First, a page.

Thursday, December 19, 2019

Tampa Bay Sierra Celebrates River's Restoration with Mayor and Friends


Friends of the River's 20th Annual Holiday Boat Parade on the Hillsborough River in Tampa
Photo by Gary Gibbons, Outings Leader for Holiday Boat Parade
Riverfront resident Mayor Jane Castor applauds boaters 
community spirit, with Tampa Bay Sierra Chair Kent Bailey.
Photo by Marcia Biggs
An especially Floridian way to celebrate the holidays is the illuminated holiday boat parade. Unlike most waterfront events limited to huge yachts, the Tampa Bay Sierra Club holds its holiday boat parade as an Outing, featuring dozens of paddlers and more modest powerboats. It’s a celebration of the restoration of the Lower Hillsborough River’s tidal estuary, a community tradition begun and carried on for 20 years by grassroots ally Friends of the River. Fox13 once again carried an excellent story

Friends of the River organized in December 1999 when a handful of river activists did what no one else could or would – they challenged Southwest Florida Water Management District’s (SWFWMD) minimum flow rule that would have forever guaranteed the demise of Tampa Bay’s main estuary. Since the early 1970s, growth in withdrawals for lawn irrigation had eliminated Tampa’s ability to provide any freshwater flow most of the year over the City’s dam 10 miles upriver from downtown. The result was a disastrous decline in the number and variety of fish in the river and bay.

Hillsborough County
Commissioner Kimberly
Overman speaks before riding
in Friends' electric Safety
Boat with her grandson.
Photo by John Ovink
Friends, supported by Tampa Bay Sierra Club, won its challenge against SWFWMD, the City and Nestle, which sells Zephyrhills bottled water from an upriver spring. This was the 1st successful challenge of a Florida water management district minimum flow rule. A daily minimum flow begun in 2007 has substantially restored fish and wildlife populations. Today, Friends and Sierra are reviewing SWFWMD’s 5 year reassessment of the flow strategy, preparing for public engagement on the question of how well the daily flow is now being met, and whether the river needs a bit more fresh water in dry months to fully function as Tampa Bay’s nursery, the place where life begins for one of America’s largest estuaries.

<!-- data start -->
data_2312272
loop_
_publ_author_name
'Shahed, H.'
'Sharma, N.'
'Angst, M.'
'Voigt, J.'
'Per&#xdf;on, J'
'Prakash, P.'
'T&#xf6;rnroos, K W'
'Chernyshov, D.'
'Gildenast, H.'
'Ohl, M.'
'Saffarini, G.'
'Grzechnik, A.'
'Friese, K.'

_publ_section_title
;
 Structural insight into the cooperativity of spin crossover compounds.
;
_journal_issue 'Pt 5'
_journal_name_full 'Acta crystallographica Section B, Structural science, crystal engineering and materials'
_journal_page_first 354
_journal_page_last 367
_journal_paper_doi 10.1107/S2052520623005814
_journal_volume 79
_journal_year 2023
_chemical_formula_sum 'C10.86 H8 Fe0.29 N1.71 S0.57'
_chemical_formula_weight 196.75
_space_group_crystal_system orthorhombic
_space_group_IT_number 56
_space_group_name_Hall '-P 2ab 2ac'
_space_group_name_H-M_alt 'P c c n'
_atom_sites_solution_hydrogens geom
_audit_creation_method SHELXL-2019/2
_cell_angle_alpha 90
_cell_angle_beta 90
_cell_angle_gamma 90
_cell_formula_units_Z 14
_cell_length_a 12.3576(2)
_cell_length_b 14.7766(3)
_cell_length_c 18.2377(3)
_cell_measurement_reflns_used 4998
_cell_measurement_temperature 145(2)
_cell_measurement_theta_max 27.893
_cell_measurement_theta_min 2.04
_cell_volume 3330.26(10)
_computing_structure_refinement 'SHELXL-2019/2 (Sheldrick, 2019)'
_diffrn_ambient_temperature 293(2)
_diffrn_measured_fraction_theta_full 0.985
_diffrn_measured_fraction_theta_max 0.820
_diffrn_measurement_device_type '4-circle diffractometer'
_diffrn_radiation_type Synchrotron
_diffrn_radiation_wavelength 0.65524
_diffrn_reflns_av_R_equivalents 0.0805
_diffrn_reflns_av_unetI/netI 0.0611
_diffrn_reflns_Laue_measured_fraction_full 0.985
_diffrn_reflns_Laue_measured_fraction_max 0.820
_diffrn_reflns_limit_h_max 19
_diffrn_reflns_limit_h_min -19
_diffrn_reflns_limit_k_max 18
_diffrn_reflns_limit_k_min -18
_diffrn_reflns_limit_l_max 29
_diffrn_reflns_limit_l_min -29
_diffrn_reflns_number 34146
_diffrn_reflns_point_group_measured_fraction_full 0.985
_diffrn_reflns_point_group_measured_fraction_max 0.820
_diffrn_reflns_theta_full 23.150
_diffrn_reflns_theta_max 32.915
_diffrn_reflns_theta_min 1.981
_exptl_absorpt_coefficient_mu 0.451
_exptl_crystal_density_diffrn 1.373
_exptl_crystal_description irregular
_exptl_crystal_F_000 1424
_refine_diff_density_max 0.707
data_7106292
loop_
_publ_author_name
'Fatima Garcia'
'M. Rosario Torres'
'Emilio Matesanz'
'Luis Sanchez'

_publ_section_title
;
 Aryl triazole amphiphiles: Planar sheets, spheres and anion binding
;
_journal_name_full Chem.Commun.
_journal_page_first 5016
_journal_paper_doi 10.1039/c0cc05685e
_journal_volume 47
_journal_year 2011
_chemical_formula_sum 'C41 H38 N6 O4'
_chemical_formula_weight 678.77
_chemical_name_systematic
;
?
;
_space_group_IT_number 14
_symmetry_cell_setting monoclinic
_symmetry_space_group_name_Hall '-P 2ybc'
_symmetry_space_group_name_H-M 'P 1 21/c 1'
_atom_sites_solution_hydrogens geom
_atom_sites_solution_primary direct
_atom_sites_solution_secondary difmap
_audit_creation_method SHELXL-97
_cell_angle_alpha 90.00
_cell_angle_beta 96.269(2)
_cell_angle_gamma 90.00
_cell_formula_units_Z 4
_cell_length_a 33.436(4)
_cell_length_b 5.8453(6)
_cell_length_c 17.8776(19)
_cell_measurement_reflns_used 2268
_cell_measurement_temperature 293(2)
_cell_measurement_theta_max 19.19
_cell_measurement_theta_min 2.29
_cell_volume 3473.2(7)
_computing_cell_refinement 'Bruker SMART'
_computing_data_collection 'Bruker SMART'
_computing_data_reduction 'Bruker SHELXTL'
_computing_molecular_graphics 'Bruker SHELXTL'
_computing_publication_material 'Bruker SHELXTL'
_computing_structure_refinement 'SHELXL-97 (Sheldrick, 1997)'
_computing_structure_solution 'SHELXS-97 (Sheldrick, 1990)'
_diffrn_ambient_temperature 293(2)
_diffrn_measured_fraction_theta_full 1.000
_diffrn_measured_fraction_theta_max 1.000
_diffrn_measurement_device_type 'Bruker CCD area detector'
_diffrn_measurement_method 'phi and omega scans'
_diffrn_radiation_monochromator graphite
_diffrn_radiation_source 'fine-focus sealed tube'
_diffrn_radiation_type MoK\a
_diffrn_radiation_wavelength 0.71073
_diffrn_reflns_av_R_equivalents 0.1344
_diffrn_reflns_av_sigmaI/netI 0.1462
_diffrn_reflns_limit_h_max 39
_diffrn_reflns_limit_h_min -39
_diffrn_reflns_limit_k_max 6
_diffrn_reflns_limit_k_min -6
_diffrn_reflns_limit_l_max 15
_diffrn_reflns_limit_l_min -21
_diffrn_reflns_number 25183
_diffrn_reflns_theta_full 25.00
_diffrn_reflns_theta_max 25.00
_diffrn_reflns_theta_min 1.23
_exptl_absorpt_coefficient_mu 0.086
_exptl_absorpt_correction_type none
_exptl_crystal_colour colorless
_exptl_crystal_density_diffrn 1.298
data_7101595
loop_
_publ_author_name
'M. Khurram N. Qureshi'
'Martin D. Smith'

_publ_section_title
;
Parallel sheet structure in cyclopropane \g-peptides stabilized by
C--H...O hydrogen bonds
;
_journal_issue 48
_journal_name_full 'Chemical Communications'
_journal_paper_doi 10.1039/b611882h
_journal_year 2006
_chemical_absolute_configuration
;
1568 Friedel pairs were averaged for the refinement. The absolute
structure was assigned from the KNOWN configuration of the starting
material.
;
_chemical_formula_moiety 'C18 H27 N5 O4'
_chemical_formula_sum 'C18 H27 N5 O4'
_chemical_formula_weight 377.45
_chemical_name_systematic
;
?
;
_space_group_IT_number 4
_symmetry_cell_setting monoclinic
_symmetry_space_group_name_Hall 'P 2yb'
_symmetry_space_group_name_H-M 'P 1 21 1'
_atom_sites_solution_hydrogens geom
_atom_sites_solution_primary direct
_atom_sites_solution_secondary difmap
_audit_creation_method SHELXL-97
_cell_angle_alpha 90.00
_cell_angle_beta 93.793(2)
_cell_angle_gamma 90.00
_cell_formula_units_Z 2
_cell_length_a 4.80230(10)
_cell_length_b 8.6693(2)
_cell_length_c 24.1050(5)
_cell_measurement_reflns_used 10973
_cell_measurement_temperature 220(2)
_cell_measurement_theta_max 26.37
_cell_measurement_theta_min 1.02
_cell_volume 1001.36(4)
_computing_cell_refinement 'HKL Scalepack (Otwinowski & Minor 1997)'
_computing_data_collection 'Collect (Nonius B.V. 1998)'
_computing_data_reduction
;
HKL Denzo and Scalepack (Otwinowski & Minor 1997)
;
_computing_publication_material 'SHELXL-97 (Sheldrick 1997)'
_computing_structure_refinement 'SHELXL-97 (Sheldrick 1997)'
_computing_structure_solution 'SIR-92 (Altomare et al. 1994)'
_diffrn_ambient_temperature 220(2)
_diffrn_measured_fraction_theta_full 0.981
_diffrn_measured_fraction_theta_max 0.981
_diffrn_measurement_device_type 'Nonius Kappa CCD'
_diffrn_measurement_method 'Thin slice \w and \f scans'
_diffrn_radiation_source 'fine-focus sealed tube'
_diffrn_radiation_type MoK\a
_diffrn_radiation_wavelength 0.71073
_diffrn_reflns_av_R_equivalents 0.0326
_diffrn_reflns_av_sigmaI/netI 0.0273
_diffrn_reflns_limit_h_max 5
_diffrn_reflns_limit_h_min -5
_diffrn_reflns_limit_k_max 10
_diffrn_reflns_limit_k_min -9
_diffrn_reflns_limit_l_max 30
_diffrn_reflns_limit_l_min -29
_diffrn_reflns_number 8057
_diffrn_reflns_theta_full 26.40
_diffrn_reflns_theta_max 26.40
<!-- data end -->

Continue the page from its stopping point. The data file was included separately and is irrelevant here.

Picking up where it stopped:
Sunday, December 15, hundreds of residents held parties along the Hillsborough to cheer on dozens of paddlers and boaters as they made their way from Lowry Park to Sulphur Springs, where a community holiday party greeted boaters. Mayor Jane Castor joined Tampa Bay Chair Kent Bailey in sending boaters off upriver to the procession at the Springs park, where residents of a diverse, low income neighborhood welcomed neighbors from across and down the river that flows through Tampa.
Volunteers Liz Taylor & Marcia Biggs collect Sierra Outings 
forms before the big parade. Photo by Gary Gibbons

The Mayor was clearly impressed by the enthusiastic turnout for this celebration of environmental restoration and the River that unites the City’s neighbors. The 20th Annual Holiday Boat Parade was a holiday event with a purpose, and a promise of dedication to this urban river’s continued recovery from decades of abuse and neglect. Once written off as dead, the River is now embraced by Tampa as its thriving heart and soul. As those who love Florida’s other springs and rivers fight to preserve their natural resources, take heart in knowing that, if you organize and persevere, you too can prevail. It’s never too late to bring back the life and vitality of your own waterway.
Photo by Kathy Badloe Hostetler

Photo by Gary Gibbons
Photo by April Sparkles

Photo by Kathy Badloe Hostetler
Photo by April Sparkles

Mayor Jane Castor address Holiday Boat Parade paddlers. Photo by John Ovink
Photo by Gary Gibbons
Phil Compton, for Tampa Bay Sierra Club and
Friends of the River